The difference between somebody who can hit it dead straight like Moe time and time again and a golfer who can really work it or hits the same stock draw or stock fade favors Moe, IMO. I like to work the ball and it has helped me become a better ballstriker. However, it's because I simply cannot count on hitting the ball straight on command.
For instance, if I'm playing a par-3 with the flag tucked behind the bunker on the right, the play for me is to aim at the middle of the green and play for a small fade. If it fades, I'm in great position. But it's more than a failsafe than anything because if I do hit it straight then I wind up okay in the middle of the green. And if I push it, I may wind up doing very well. However, that's all because I cannot rely on aiming at the flag and hitting it straight. Moe had that ability, others did not. Some will say 'well, what about playing for doglegs? Well, Moe could just cheat down the side with a straight ball time and time again, so it wasn't like he was at a disadvantage. I just find that Moe could rely on the shot he wanted to hit than any other golfer. Remember, Hogan said that if you found him on in two at #11 at Augusta it's because he pulled it. Moe would've aimed at the stick and would have been purposedly on the green in regulation.
Of course, most of this 'greatest ballstriker' ever talk is splitting hairs, so there really is no one absolute answer.
- Jack Nicklaus - 13 votes
Nicklaus definitely got votes for people who consider him the greatest of all time. And in my book he is until Tiger wins at least as many majors as he does. I used to think Tiger would do it with ease, now I'm not so sure. I'm starting to think that Tiger will eventually pass him, but he won't breeze by him.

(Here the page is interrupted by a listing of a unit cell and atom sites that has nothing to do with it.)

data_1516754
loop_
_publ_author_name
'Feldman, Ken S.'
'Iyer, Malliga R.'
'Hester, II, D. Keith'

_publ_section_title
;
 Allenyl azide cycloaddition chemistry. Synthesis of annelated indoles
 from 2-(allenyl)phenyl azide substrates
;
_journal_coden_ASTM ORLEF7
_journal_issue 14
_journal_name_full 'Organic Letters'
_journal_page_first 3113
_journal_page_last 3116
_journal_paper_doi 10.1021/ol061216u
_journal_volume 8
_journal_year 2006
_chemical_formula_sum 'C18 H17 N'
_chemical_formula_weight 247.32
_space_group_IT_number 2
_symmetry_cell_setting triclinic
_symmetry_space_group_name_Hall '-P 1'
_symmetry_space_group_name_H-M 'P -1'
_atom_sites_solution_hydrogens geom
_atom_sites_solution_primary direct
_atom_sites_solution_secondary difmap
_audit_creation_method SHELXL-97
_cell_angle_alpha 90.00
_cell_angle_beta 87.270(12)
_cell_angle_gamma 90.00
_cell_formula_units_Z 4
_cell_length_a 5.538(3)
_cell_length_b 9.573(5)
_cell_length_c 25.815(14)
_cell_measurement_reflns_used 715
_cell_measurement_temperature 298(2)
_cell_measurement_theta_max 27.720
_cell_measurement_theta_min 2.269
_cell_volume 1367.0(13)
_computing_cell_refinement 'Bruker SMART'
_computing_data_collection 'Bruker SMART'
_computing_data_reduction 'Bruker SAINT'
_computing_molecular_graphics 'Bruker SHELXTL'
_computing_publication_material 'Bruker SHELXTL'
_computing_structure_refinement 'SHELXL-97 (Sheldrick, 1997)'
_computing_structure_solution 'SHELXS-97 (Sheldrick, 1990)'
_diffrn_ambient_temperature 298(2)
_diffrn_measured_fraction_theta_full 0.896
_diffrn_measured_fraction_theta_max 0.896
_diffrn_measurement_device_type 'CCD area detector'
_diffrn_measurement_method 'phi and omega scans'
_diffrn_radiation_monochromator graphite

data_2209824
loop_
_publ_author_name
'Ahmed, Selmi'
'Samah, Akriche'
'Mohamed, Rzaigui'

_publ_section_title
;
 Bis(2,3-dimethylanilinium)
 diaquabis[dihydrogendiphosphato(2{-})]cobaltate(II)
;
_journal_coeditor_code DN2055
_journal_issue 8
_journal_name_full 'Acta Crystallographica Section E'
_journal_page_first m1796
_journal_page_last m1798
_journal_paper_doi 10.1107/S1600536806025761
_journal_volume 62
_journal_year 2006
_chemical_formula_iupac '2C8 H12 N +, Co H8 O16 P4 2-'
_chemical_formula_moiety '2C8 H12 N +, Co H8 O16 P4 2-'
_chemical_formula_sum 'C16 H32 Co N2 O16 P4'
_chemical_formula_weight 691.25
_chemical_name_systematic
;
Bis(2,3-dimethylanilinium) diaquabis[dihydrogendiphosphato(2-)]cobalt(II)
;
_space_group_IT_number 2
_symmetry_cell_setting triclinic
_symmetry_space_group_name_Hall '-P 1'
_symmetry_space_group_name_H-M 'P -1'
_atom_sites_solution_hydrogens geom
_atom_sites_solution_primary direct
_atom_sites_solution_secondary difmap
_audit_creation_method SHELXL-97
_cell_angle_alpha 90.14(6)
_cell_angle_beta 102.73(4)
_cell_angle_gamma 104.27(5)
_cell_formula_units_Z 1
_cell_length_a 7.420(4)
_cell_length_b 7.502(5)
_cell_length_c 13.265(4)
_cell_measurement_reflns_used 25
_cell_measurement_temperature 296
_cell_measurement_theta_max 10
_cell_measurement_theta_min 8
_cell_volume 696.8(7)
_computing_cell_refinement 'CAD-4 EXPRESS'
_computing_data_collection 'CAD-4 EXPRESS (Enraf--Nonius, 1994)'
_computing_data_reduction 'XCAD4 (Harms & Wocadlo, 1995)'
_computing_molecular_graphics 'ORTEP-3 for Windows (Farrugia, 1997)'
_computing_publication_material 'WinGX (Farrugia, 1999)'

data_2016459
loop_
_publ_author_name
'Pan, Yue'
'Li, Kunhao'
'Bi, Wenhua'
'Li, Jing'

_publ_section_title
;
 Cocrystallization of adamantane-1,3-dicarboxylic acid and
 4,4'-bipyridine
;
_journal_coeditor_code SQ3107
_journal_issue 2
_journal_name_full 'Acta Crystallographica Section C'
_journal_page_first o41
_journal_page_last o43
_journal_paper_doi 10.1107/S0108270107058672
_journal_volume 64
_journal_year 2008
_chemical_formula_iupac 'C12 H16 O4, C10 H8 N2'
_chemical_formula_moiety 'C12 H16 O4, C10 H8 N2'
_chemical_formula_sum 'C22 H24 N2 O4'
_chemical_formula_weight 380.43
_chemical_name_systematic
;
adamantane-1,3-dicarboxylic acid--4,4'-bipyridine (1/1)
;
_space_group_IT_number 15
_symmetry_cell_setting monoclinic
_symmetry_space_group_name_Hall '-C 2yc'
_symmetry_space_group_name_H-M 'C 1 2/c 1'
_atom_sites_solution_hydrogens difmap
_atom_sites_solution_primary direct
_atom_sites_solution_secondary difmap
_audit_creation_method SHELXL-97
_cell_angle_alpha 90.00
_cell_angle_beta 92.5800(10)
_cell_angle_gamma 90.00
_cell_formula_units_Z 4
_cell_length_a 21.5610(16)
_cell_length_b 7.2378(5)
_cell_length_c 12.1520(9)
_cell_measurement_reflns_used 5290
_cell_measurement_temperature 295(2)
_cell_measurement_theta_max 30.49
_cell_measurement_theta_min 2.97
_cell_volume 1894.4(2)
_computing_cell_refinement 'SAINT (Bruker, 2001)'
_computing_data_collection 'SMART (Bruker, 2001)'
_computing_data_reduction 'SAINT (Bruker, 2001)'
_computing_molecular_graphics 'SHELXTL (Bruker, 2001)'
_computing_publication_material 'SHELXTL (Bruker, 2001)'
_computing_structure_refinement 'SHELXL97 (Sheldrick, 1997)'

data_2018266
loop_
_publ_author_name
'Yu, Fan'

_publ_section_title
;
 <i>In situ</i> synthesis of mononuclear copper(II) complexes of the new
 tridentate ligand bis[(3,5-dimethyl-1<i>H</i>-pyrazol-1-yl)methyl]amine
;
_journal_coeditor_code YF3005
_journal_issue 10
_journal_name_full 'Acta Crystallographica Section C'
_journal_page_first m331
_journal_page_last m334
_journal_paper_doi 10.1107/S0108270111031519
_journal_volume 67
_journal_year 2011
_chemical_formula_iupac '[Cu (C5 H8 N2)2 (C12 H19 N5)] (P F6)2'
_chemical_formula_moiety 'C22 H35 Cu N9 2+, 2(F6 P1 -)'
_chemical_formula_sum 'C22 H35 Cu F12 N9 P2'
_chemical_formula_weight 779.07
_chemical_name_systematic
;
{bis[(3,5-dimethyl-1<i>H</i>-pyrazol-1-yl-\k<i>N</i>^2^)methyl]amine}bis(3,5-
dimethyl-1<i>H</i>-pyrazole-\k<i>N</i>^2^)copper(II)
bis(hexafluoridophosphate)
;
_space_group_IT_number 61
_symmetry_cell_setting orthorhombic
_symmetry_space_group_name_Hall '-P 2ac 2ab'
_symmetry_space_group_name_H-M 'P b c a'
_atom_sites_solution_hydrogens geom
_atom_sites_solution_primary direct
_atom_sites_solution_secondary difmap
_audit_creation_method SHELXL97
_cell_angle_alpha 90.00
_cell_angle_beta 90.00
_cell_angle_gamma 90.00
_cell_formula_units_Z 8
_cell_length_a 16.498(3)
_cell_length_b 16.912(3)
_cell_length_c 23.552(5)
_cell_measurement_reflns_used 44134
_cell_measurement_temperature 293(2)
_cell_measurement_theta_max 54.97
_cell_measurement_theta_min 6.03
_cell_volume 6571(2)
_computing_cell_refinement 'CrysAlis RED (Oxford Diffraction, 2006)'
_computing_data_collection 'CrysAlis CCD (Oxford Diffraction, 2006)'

At one point I would have taken Tiger's ballstriking over Nicklaus' and not blinked an eye. But now I'm not so sure. Jack was extremely long, and perhaps the longest guy on Tour. Tiger used to be arguably the longest guy on Tour, but at 33 years old it's obvious he's really nowhere close now. Jack was still arguably the longest on Tour into his 40's. Jack was much more accurate off the tee and a better long iron player, although Tiger is usually great with the long irons as well, but Jack's long iron play was off the charts. Tiger certainly has him beat in short iron play and that's probably part of what hurt Jack getting votes.
- Tiger Woods - 17 votes
Tiger and his ballstriking is a tricky subject to get into. I think right now, for the 'best player in the world' standards it has sucked and sucked for quite awhile. But the ardent Tiger fan will think you're nuts because he is the best player in the world and in their mind he's the greatest player of all time. So how can he be a lousy ballstriker?
Again, it's by Tour standards and 'greatest player in the world' standards. I cannot really think of another #1 ranked player in the world in recent memory that struggled with their ballstriking as much as Tiger has. And to his testament, that's what makes him so amazing...he's clearly the #1 player in the world and he continually fights his golf swing in tournaments.
But it's amazing how the steadfast Tiger supporters completely neglect how great of a putter and scrambler the guy is. He's off the charts in that category as far as I'm concerned. And while he's no longer one of the Tour's longer hitters, he's playing most par 72's as par 68's. So if can hit a few drives down the middle and get some wedges in his hand, it's birdie time.